LENT AND CHURCH GROWTH But in the early days of the Church, Lent was not so much a time to focus inward. It was time for Catholics to focus outward. It is a time not just for personal growth, but for growth of the Church. In the days of the Church Fathers, did the whole Church fast, pray, and give alms for the forty days preceding Easter? Absolutely. But Catholics did this primarily for the sake of others rather than themselves. There were two groups of people that were the main beneficiaries of this prayer and penance: new Catholics to be baptized at Easter and lapsed Catholics to be readmitted to communion. These folks were praying and fasting during Lent to break the power of darkness in
My dad knew only four Latin words: "Tempus fugit. Memento mori." These are also the first four Latin words I learned from him. "Time flies. Remember death." These words he never forgot. They gave him focus in his life, and I must say, because of him, gave me focus in my own. My dad lived a simple but fruitful life. He preached by example, rarely by words. He influenced many men in our town to join the Knights of Columbus which he helped establish in our parish (where I think he learned the "Tempus fugit . . . "). Dad was a prayerful man. One of his favorite prayers is the Trisagio, an ancient prayer of the Church which is addressed to the Most Holy Trinity: "Holy God, Holy Mighty, Holy Imm
The story is told of a 75-year old woman who in a vision, spoke to God and asked him, “God, how much time do I have to live?” God said, “35 more years.” And so for one whole year, the old woman did everything to make her face look beautiful and her body reshaped into that old Coca-Cola bottle figure. She underwent plastic surgery several times: she had a face-lift and had her nose reshaped, she underwent liposuction where her body bulged in the wrong places. In other words, – a complete body transformation or makeover. One day, after leaving the hospital, confident and feeling as beautiful as ever, she was hit by a car and died instantly. When she entered St. Peter’s gate, she walked over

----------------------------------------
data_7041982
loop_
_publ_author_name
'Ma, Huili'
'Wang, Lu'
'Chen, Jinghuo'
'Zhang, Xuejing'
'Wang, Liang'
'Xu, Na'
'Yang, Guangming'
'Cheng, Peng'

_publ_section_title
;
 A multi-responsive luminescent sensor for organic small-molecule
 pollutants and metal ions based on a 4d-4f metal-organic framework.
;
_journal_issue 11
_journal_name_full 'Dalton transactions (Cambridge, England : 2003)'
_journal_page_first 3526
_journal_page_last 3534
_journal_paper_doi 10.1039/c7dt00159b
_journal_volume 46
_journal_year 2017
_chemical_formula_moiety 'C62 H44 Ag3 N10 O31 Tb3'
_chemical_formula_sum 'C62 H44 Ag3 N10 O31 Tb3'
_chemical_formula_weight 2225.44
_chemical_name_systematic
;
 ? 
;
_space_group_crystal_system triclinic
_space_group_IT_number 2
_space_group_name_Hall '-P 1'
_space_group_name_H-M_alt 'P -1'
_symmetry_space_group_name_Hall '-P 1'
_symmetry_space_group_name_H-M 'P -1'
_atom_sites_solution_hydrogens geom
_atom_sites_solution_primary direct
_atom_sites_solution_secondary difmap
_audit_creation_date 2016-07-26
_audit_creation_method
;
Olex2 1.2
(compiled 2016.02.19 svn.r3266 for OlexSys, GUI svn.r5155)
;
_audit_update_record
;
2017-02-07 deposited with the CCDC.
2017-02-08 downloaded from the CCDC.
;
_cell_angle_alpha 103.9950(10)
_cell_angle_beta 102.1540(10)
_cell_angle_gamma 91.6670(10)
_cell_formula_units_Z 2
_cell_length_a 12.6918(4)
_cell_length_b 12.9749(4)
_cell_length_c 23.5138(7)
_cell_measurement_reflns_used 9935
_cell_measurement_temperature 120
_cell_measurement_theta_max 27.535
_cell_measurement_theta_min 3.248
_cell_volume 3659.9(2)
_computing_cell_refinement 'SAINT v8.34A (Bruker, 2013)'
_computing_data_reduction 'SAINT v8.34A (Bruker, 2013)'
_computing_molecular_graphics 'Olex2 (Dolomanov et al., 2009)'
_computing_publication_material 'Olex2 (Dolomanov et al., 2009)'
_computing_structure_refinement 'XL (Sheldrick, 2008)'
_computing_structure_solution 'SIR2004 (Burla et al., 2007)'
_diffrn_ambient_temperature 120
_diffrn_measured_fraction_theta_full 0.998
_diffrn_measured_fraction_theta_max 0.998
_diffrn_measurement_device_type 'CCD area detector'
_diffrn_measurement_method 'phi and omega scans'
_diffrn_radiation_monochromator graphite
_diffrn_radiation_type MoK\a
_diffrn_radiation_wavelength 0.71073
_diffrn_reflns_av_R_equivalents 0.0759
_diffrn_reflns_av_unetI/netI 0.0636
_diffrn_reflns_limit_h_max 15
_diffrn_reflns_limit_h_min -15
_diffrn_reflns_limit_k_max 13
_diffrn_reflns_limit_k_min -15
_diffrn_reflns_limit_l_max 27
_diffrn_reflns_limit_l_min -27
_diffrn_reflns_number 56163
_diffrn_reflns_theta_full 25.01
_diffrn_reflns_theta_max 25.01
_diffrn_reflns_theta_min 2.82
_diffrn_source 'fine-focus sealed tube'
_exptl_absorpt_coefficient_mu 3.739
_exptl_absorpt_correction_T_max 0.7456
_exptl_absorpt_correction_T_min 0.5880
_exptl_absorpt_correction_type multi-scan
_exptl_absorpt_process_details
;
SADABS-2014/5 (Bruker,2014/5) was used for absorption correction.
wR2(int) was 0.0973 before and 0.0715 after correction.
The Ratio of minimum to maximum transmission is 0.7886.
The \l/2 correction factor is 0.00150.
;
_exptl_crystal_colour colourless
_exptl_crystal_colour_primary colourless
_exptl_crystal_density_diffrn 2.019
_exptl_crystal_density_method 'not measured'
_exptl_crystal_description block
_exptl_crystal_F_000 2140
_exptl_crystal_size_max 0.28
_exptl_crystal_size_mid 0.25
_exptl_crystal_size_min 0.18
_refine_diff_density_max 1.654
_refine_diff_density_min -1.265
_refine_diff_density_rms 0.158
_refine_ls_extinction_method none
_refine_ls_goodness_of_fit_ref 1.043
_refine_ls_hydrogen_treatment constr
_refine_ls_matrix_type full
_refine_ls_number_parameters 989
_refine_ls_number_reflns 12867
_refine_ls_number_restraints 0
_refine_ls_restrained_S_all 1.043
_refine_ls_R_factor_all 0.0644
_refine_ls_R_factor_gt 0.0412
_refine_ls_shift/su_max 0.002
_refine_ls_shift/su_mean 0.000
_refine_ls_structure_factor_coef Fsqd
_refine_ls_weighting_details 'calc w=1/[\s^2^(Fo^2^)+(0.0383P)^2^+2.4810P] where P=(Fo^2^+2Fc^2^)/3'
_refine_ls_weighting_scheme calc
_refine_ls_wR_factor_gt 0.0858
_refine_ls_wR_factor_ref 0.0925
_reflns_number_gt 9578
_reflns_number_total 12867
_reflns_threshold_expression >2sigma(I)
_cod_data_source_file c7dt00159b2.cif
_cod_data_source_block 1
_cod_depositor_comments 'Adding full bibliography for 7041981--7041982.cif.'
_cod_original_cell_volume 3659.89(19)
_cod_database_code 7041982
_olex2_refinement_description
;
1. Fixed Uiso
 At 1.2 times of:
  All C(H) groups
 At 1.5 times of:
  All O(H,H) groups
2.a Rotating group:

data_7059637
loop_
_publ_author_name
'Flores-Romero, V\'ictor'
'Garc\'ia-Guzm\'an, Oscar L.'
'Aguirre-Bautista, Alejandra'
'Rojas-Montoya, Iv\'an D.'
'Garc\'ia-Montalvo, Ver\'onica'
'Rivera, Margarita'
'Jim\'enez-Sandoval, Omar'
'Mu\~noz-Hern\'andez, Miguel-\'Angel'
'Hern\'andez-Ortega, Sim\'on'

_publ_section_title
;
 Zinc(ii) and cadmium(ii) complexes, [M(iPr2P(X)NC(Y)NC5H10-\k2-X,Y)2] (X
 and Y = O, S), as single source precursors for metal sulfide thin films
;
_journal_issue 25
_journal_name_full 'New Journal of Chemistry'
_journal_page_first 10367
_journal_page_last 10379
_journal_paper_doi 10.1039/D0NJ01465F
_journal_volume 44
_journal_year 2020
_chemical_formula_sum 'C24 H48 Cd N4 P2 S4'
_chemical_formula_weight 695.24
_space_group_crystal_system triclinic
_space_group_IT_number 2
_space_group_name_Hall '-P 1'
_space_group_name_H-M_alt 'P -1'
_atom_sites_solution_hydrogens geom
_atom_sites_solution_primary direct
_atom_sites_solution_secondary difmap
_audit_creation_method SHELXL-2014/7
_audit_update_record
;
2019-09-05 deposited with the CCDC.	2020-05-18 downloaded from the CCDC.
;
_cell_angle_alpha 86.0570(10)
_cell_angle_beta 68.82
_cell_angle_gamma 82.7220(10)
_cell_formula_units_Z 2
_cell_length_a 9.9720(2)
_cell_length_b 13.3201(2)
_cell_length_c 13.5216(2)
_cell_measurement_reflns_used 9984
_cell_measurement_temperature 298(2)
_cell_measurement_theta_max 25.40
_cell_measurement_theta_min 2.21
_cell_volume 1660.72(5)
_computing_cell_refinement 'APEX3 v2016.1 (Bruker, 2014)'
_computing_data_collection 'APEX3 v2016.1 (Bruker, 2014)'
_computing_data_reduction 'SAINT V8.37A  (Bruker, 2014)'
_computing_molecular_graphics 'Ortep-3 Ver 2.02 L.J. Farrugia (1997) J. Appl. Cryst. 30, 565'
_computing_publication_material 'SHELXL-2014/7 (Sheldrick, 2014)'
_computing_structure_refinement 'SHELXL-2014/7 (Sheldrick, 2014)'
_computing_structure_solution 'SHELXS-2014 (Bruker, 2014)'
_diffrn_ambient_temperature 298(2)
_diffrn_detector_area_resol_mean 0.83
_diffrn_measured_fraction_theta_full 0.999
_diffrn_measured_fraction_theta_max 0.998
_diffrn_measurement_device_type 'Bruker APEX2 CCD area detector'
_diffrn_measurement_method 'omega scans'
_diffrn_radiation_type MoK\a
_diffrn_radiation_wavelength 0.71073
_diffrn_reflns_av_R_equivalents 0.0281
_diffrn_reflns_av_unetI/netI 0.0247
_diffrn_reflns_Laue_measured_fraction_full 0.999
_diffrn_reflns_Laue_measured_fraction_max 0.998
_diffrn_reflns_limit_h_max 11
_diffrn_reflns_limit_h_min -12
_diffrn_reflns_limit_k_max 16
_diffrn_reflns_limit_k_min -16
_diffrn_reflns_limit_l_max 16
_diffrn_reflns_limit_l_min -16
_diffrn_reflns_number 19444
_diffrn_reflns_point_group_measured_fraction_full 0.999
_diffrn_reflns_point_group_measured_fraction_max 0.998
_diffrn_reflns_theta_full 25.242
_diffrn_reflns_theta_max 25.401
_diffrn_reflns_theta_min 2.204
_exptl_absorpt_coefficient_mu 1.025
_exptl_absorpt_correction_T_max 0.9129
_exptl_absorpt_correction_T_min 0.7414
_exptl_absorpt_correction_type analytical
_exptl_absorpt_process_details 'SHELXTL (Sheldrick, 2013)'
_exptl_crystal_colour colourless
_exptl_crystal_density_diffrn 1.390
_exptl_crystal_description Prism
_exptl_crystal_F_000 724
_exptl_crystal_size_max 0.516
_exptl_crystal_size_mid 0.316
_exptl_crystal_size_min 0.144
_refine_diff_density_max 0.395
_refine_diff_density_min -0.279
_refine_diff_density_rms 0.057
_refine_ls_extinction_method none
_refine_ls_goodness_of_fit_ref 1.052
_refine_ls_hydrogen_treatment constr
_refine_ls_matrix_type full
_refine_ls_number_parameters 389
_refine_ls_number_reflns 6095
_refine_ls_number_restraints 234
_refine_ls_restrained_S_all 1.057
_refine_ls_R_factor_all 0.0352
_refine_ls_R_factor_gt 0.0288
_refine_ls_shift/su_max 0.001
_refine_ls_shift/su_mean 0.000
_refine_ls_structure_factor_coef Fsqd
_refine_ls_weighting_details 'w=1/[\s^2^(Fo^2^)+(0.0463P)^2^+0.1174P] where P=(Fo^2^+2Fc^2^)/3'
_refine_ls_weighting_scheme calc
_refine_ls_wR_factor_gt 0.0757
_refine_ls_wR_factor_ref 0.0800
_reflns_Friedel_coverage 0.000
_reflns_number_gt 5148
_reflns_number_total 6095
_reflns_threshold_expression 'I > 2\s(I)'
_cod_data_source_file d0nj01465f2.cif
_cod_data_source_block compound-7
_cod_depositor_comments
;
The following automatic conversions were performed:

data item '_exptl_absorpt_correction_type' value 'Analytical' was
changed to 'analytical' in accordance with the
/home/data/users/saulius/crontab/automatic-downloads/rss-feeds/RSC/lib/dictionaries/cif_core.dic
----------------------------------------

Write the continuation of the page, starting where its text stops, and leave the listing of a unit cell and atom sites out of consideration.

We need to go to the mountain to refresh us and assure us of what we are going to be. This is where we receive the Father’s admonition: “Listen to Him.” For God speaks to us, in the plain – in our pain, in suffering, in conflicts. And in our pain and conflicts, we have the strength, because we have experienced Him and seen His glory on the mountain. And this gives us hope. Jesus brought the 3 disciples with Him on the mountain – for them to have a glimpse of Who He is, and thus strengthen them when they go back to the plain – to see Him suffer and die. We are nourished and get inspiration on the mountain. When we go down to the plain, we can spread that inspiration. The world has its own
Life is beautiful. Yes, indeed . . . in many different ways. But it is far from perfect. There are events, things and people that contribute to making it happy and beautiful, but they can also at times make it sad or ugly, with or without our own choosing, or fault. This journey called life can be so engaging and our desire to get the most out of it so intense that we would like it to last forever. On the path of life, we could tarry a lot to enjoy the flowers and the fruit from the trees on the wayside. But when the path becomes rocky we could become disheartened or lose the strength to walk on. We are not alone on the path of life. We have fellow travelers with us. They are part of our jo
The Greek mythology about the Trojan Horse, the ingenuous strategy of the Greeks to take back Helen of Troy, "the face that launched a thousand ships," can be brought to mind in reflecting on the readings at Mass this First Sunday of Lent. The mythical story says that after ten years of unsuccessful attempts to breach the impregnable walls of the city of Troy, the Greeks thought of the plan to build a huge horse which had inside it several of its brave warriors. The Trojans naively brought in the huge horse left by the Greeks outside its walls. While the the Trojans were asleep, the Greek warriors went out in the night, opened the gates to its vast army and vanquished the city, killing man